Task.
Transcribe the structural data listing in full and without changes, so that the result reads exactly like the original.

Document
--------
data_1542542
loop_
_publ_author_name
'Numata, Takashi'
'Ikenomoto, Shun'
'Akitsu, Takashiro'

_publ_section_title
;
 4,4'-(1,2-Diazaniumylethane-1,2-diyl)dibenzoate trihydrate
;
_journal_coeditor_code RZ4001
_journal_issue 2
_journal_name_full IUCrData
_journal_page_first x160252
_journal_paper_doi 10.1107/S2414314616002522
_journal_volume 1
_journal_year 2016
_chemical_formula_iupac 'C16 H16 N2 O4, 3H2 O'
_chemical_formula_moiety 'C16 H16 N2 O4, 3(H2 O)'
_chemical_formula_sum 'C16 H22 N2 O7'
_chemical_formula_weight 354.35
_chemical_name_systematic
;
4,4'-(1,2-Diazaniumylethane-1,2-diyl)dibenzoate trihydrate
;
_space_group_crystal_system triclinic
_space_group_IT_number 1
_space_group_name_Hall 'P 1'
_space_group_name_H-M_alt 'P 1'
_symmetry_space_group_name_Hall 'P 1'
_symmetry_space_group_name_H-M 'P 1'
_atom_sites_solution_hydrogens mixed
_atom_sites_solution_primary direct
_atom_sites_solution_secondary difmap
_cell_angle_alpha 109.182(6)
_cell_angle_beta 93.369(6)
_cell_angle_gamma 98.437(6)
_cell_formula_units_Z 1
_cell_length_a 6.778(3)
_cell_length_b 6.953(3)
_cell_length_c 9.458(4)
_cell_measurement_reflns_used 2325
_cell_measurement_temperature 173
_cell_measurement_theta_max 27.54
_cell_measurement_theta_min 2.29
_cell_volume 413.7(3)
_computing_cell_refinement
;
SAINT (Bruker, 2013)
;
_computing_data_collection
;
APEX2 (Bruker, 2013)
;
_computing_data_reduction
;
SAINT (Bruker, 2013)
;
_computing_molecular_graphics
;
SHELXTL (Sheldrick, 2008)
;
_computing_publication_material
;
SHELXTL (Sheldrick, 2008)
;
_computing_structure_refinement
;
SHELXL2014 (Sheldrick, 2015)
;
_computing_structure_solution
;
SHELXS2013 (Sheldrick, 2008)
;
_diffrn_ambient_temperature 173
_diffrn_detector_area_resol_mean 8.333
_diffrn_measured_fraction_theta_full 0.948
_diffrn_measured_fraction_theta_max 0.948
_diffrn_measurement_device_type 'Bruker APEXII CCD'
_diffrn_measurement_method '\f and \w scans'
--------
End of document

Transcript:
data_1542542
loop_
_publ_author_name
'Numata, Takashi'
'Ikenomoto, Shun'
'Akitsu, Takashiro'

_publ_section_title
;
 4,4'-(1,2-Diazaniumylethane-1,2-diyl)dibenzoate trihydrate
;
_journal_coeditor_code RZ4001
_journal_issue 2
_journal_name_full IUCrData
_journal_page_first x160252
_journal_paper_doi 10.1107/S2414314616002522
_journal_volume 1
_journal_year 2016
_chemical_formula_iupac 'C16 H16 N2 O4, 3H2 O'
_chemical_formula_moiety 'C16 H16 N2 O4, 3(H2 O)'
_chemical_formula_sum 'C16 H22 N2 O7'
_chemical_formula_weight 354.35
_chemical_name_systematic
;
4,4'-(1,2-Diazaniumylethane-1,2-diyl)dibenzoate trihydrate
;
_space_group_crystal_system triclinic
_space_group_IT_number 1
_space_group_name_Hall 'P 1'
_space_group_name_H-M_alt 'P 1'
_symmetry_space_group_name_Hall 'P 1'
_symmetry_space_group_name_H-M 'P 1'
_atom_sites_solution_hydrogens mixed
_atom_sites_solution_primary direct
_atom_sites_solution_secondary difmap
_cell_angle_alpha 109.182(6)
_cell_angle_beta 93.369(6)
_cell_angle_gamma 98.437(6)
_cell_formula_units_Z 1
_cell_length_a 6.778(3)
_cell_length_b 6.953(3)
_cell_length_c 9.458(4)
_cell_measurement_reflns_used 2325
_cell_measurement_temperature 173
_cell_measurement_theta_max 27.54
_cell_measurement_theta_min 2.29
_cell_volume 413.7(3)
_computing_cell_refinement
;
SAINT (Bruker, 2013)
;
_computing_data_collection
;
APEX2 (Bruker, 2013)
;
_computing_data_reduction
;
SAINT (Bruker, 2013)
;
_computing_molecular_graphics
;
SHELXTL (Sheldrick, 2008)
;
_computing_publication_material
;
SHELXTL (Sheldrick, 2008)
;
_computing_structure_refinement
;
SHELXL2014 (Sheldrick, 2015)
;
_computing_structure_solution
;
SHELXS2013 (Sheldrick, 2008)
;
_diffrn_ambient_temperature 173
_diffrn_detector_area_resol_mean 8.333
_diffrn_measured_fraction_theta_full 0.948
_diffrn_measured_fraction_theta_max 0.948
_diffrn_measurement_device_type 'Bruker APEXII CCD'
_diffrn_measurement_method '\f and \w scans'